Pakistani Prime Minister Nawaz Sharif sought to soothe relations with key Gulf allies after his country’s refusal to join a coalition of Sunni-led Muslim nations fighting in Yemen triggered a rift with trading partners that supply most of its oil.
“Pakistan does not abandon friends and strategic partners especially at a time when their security is under threat,” Sharif said Monday in a televised speech in Islamabad. “My government continues to follow the policy of fortifying and strengthening the bonds of friendship with the Gulf countries.”
His comments came after Anwar Mohammed Gargash -- second-in-charge at the United Arab Emirates’ foreign ministry -- said over the weekend that Pakistan would pay a “high cost” for its “contradictory and ambiguous stance.”
The spat shows the risks oil-dependent Pakistan faces in trying to avoid taking sides in the battle between Yemen’s Shiite Houthi rebels, who are backed by Iran, and the group of Arab nations. Saudi Arabia and the U.A.E. provide almost all of Pakistan’s oil, according to a petroleum ministry official who asked not to be identified because the data aren’t public.
Pakistan’s parliament passed a unanimous, though non-binding, resolution on April 10 declaring support for Saudi Arabia’s “territorial integrity,” but falling short of accepting a demand from Riyadh’s leadership to send ground, air and sea troops to fight the Houthis.
Pakistan’s benchmark KSE100 Index fell 0.3 percent Monday, partly in reaction to Gargash’s remarks.
‘Shoulder to Shoulder’
“Some concerns on the tension developing with U.A.E.,” Baryalay Arbab, head of equity at KASB Securities Ltd., wrote in an e-mail. “Good chunk of remittances come from the GCC,” he said, referring to the Gulf Cooperation Council, to which both Saudi Arabia and the U.A.E. belong.
The Pakistani government has been in touch with Saudi Arabia and its allies in the GCC “to assure them that their disappointment was based on an apparent misinterpretation of parliament’s resolution,” Sharif said Monday. “Our firm assurance to our Saudi brothers is that we shall stand shoulder to shoulder with them.”
He reiterated that any violation of Saudi territorial integrity would provoke a “strong response” from Pakistan.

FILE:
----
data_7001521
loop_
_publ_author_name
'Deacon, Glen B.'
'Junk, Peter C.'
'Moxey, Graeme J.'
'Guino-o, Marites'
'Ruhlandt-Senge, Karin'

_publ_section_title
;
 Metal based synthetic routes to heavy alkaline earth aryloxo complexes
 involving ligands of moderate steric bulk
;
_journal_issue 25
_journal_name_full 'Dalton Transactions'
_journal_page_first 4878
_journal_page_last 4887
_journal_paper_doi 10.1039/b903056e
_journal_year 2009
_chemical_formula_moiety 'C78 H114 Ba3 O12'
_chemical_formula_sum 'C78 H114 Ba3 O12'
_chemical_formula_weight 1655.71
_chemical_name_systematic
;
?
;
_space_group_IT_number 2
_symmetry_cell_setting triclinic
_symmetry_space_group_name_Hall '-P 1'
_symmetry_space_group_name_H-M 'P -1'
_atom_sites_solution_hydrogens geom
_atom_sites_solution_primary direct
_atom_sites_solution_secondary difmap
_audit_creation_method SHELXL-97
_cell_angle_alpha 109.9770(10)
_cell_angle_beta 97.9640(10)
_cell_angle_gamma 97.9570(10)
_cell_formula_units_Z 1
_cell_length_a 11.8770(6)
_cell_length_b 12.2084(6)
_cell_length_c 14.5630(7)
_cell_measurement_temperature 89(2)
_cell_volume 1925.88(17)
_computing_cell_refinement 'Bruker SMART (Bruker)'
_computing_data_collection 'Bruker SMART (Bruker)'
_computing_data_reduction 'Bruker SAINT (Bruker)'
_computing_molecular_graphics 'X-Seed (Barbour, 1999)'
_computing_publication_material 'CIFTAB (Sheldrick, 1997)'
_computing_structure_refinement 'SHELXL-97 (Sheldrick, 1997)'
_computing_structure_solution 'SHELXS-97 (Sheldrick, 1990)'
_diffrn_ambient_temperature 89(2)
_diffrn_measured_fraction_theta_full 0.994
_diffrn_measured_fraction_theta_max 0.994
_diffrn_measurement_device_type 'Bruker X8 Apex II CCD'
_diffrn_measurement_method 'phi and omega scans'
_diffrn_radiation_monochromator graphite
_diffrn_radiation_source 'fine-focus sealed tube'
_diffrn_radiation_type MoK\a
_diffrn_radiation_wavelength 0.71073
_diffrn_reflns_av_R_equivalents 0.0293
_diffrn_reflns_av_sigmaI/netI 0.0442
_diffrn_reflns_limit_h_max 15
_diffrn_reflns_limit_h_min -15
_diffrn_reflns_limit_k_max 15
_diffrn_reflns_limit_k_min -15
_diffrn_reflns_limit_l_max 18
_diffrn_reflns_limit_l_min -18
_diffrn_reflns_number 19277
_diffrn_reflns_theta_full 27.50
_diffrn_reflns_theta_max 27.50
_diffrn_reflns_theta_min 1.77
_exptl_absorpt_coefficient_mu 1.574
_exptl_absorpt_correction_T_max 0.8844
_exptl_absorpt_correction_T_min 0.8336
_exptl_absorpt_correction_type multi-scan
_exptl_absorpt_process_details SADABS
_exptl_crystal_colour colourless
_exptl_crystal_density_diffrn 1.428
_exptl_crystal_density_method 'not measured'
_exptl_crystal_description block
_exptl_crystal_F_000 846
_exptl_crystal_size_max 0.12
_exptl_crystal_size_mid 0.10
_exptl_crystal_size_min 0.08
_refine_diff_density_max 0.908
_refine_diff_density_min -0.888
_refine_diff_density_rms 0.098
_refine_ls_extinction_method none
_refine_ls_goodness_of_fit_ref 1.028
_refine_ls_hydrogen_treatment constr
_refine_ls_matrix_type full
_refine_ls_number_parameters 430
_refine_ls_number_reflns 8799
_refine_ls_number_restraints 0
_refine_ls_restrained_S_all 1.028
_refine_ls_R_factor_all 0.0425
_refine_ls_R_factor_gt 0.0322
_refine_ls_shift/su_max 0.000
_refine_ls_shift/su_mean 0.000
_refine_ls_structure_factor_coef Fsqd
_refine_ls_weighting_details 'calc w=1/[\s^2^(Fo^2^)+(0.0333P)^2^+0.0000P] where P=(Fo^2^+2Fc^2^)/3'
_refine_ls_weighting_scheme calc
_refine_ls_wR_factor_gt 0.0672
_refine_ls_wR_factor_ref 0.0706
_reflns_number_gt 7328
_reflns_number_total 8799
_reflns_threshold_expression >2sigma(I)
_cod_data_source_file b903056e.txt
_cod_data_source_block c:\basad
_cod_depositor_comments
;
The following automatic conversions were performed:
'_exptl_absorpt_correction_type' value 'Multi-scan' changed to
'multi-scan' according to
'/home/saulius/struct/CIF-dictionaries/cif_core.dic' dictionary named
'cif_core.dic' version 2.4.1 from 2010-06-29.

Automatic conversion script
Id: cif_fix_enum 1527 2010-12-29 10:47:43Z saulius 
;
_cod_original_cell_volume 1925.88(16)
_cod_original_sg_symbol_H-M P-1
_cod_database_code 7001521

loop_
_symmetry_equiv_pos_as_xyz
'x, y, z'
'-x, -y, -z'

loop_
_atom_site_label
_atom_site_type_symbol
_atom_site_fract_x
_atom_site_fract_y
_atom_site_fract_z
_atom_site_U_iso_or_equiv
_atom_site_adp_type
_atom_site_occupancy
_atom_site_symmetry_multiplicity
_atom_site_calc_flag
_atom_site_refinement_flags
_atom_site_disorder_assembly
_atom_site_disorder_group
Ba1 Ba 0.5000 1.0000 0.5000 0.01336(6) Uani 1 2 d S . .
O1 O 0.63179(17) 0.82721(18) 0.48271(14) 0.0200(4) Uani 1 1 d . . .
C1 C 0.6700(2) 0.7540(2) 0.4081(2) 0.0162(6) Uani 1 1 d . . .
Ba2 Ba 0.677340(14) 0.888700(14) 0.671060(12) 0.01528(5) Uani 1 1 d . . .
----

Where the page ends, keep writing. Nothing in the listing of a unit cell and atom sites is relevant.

Pakistani Interior Minister Chaudhry Nisar Ali Khan on Sunday had called Gargash’s remarks “threatening, unacceptable and an insult to the Pakistani nation,” according to a report in Dawn newspaper.
The April 10 parliamentary vote came shortly after Pakistan hosted Iranian Foreign Minister Mohammad Javad Zarif in Islamabad. Saleh bin Abdul-Aziz, Saudi Arabia’s Islamic affairs minister, arrived in Pakistan’s capital late on Sunday for urgent talks on Yemen, the Dawn reported.
Besides oil, Saudi Arabia and the U.A.E. host several million Pakistanis who work in jobs like construction, making them the top providers of remittances. The emirates are also preferred destinations for Pakistanis to invest in real estate, according to Mirza Ikhtiar Baig, who heads the Pakistan-U.A.E. Business Council based in Karachi.
“We have commercial interests in the United Arab Emirates which we do not want to see hurt,” Baig said by phone. “A government delegation should go there and explain our stance and hold closed-door meetings to calm the U.A.E. government.”
Many Pakistani lawmakers said that picking sides would fuel sectarian conflict in the country, which is already fighting militants. While the majority of Pakistanis are Sunni, the nation is home to the most Shiite Muslims outside of Iran and Shiite mosques have been regular targets of terrorist attacks in Pakistan in recent years.